Lords was not the first porn star to go legit. Margaret Nolan, a blue film actress in Britain in the 1960s, went on to roles in TV and films. (She was the woman covered in nothing but gold paint in the James Bond movie Goldfinger.)
Others have crossed over, and a number of contemporary porn stars, including Jenna Jameson, pop up frequently in music videos and TV talk shows.
But no ex-porn actress has taken a legitimate acting career as far as Traci Lords.
Her former colleagues have not exactly wished her well. Hostility persists, and sour feelings bubbled up during the publicity tour following release of Lords' autobiography in 2003. Reporters frequently turned to Jim South, her old talent agent, for snarky comments, and he delivered.
He said he never once saw Lords use drugs. He characterized her as a "responsible businesswoman" who "just reeked sex."
Nina Hartley, a longtime porn star who had a bit part in Boogie Nights, agreed that Lords seemed in control.
Hartley said, "She was good. She was vocal. She was active. She was participatory. She seemed to know exactly what to do to have a good time."
On her Web site, Hartley pointed out that while the porn business is criticized for exploiting Lords, her mother deserved much of the blame.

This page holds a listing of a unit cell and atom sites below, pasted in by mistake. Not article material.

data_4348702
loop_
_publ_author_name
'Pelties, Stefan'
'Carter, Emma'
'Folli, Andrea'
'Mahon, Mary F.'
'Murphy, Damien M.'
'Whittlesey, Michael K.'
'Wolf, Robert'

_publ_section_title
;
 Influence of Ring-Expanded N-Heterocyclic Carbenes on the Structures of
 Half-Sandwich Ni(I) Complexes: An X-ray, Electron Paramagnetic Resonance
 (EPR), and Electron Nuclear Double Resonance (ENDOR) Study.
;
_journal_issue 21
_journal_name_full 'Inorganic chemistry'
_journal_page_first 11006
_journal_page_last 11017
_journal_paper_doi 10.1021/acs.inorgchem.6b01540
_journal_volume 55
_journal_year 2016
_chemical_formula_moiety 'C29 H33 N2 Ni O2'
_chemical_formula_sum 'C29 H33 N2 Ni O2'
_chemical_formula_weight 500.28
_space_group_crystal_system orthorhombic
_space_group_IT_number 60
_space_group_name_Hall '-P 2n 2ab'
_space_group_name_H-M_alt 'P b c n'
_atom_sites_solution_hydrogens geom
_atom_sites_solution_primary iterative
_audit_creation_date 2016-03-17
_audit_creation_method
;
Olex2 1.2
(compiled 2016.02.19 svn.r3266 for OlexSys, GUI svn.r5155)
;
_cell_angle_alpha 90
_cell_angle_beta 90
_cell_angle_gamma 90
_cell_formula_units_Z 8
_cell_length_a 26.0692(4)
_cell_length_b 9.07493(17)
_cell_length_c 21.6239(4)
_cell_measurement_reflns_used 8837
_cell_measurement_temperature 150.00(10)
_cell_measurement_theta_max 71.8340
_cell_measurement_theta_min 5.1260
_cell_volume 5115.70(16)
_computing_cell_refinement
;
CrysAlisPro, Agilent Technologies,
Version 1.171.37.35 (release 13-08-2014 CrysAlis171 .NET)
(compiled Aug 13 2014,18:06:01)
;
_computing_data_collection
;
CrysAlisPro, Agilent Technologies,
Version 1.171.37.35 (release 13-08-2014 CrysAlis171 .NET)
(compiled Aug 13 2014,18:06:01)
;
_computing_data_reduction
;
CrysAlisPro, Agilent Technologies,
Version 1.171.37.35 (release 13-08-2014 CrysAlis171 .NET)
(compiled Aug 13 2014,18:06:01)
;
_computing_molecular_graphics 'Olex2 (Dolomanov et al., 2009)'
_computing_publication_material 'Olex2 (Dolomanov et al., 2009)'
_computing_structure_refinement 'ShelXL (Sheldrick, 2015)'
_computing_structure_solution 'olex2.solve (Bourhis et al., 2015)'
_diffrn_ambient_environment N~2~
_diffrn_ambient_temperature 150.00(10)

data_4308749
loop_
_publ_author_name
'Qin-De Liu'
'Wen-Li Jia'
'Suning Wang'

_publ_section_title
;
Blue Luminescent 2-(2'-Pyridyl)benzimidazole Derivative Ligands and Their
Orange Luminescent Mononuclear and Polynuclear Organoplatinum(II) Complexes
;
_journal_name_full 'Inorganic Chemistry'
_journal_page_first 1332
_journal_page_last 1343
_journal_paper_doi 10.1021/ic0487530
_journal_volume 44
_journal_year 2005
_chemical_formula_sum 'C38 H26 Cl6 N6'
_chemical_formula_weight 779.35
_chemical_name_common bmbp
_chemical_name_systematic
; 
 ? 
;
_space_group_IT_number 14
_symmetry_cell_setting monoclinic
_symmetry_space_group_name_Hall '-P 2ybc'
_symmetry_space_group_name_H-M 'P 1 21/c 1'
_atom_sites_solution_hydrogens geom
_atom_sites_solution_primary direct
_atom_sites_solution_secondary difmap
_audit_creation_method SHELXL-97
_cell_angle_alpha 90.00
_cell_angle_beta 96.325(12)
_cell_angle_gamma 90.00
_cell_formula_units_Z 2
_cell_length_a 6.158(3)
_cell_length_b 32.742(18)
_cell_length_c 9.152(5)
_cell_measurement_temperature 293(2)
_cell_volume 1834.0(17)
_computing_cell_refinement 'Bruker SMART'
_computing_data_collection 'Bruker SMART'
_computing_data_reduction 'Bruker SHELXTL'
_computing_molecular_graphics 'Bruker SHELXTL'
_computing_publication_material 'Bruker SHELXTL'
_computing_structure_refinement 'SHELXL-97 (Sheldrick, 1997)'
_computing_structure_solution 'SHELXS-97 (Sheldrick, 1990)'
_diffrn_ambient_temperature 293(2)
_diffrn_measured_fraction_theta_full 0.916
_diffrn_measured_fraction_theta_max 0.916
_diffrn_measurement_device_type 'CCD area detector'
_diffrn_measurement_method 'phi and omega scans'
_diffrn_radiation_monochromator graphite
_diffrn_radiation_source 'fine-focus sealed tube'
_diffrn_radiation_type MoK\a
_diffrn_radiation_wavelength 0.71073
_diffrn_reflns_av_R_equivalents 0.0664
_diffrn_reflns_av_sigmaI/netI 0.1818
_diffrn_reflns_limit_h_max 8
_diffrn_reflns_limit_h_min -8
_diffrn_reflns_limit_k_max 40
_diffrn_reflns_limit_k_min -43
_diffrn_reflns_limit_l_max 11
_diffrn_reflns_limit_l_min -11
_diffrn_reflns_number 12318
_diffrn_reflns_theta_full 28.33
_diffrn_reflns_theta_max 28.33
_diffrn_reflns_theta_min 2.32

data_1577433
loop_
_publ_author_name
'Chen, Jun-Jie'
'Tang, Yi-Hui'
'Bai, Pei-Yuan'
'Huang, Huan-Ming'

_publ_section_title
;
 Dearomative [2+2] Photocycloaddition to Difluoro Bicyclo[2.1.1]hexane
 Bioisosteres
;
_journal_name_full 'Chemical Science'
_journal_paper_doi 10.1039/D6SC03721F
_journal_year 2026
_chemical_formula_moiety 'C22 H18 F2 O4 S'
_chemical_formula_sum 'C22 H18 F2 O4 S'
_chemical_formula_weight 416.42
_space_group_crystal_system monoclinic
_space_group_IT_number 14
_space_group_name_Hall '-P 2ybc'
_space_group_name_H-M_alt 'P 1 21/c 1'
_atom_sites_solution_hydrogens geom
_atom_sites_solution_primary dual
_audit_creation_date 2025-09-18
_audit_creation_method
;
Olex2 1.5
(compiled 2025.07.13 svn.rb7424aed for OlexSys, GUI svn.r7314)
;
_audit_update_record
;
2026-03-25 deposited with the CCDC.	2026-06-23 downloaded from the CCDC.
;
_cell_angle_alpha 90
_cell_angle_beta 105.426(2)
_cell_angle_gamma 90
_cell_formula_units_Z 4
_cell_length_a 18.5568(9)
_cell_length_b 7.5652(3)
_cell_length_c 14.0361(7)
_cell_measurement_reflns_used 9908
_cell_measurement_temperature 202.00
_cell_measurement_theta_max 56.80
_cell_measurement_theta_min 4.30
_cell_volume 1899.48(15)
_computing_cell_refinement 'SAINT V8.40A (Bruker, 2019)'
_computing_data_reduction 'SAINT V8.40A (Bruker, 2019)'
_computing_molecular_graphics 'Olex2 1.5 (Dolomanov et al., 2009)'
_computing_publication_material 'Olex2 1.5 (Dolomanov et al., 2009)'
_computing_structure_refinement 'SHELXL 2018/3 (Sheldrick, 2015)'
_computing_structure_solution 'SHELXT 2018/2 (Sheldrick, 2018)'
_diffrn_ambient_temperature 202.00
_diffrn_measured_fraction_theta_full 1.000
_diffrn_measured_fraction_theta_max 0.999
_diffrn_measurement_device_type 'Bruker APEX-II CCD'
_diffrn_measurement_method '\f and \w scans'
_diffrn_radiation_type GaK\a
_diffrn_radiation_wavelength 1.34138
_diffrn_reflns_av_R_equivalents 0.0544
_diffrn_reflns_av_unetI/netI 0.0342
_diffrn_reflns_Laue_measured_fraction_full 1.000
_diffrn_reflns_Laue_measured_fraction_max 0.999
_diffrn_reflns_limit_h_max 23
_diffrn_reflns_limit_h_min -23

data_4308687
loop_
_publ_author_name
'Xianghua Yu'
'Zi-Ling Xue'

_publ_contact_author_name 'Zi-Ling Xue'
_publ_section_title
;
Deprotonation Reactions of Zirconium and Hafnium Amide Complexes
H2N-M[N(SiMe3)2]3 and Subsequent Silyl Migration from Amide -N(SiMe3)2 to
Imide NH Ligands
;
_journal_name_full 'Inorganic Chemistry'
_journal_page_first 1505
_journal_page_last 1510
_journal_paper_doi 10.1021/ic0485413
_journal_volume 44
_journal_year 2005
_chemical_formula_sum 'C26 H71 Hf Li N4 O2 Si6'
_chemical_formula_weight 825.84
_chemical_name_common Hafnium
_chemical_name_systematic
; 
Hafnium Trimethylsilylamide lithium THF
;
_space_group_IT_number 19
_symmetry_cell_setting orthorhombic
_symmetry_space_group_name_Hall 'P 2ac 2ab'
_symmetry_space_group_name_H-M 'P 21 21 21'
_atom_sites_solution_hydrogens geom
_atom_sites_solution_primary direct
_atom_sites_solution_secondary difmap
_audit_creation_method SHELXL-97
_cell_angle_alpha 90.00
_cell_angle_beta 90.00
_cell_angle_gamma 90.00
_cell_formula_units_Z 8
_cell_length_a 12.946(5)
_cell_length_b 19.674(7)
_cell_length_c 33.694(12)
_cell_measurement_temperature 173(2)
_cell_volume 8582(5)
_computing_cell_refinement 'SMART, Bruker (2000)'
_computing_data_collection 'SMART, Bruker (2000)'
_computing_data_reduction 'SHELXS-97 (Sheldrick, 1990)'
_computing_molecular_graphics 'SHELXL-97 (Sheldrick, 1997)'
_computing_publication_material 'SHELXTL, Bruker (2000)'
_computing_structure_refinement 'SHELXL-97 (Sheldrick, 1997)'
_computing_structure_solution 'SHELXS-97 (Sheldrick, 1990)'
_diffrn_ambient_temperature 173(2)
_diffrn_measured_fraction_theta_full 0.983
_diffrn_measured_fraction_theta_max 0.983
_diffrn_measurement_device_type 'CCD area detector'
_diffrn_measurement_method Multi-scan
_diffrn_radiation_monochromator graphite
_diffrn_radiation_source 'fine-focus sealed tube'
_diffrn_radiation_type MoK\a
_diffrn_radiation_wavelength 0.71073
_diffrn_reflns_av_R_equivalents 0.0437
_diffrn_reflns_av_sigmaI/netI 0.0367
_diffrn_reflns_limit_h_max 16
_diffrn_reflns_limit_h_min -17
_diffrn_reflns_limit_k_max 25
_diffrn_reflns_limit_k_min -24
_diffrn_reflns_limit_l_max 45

"If there is any 'villain'... it's her mom, who completely dropped the ball when it came to her daughter's safety. [Being] molested since she was 10 is a horrible thing to endure, and her time in the business was certainly a response to that experience," she wrote.
Another porn star, Christy Canyon, disparaged Lords as a chronic liar, and she blamed Lords for drawing the FBI and IRS to the porn industry.
"I spent 17 days in federal prison, 30 days in drug rehab, and three months in a halfway house all directly related to the Traci Lords case," Canyon told Spectator magazine.
Another critic is Bill Margold, the former porn star and director, who charged that Lords created "a sea of lies" about her time in porn.
During her book tour in 2003, Lords spoke with David Bowman of Salon.com about the peculiar lack of acknowledgement of wrongdoing by those in the porn industry. "I have never said that anybody held a gun to my head," she said. "I told the truth. This is what happened. And I did these movies. And yeah, I did drugs. And yeah, I was aggressive. And yeah, I was wild. And yeah, I was tormented."
Bowman added, "And yeah, you were 16-years-old."
"Bingo," Lords said.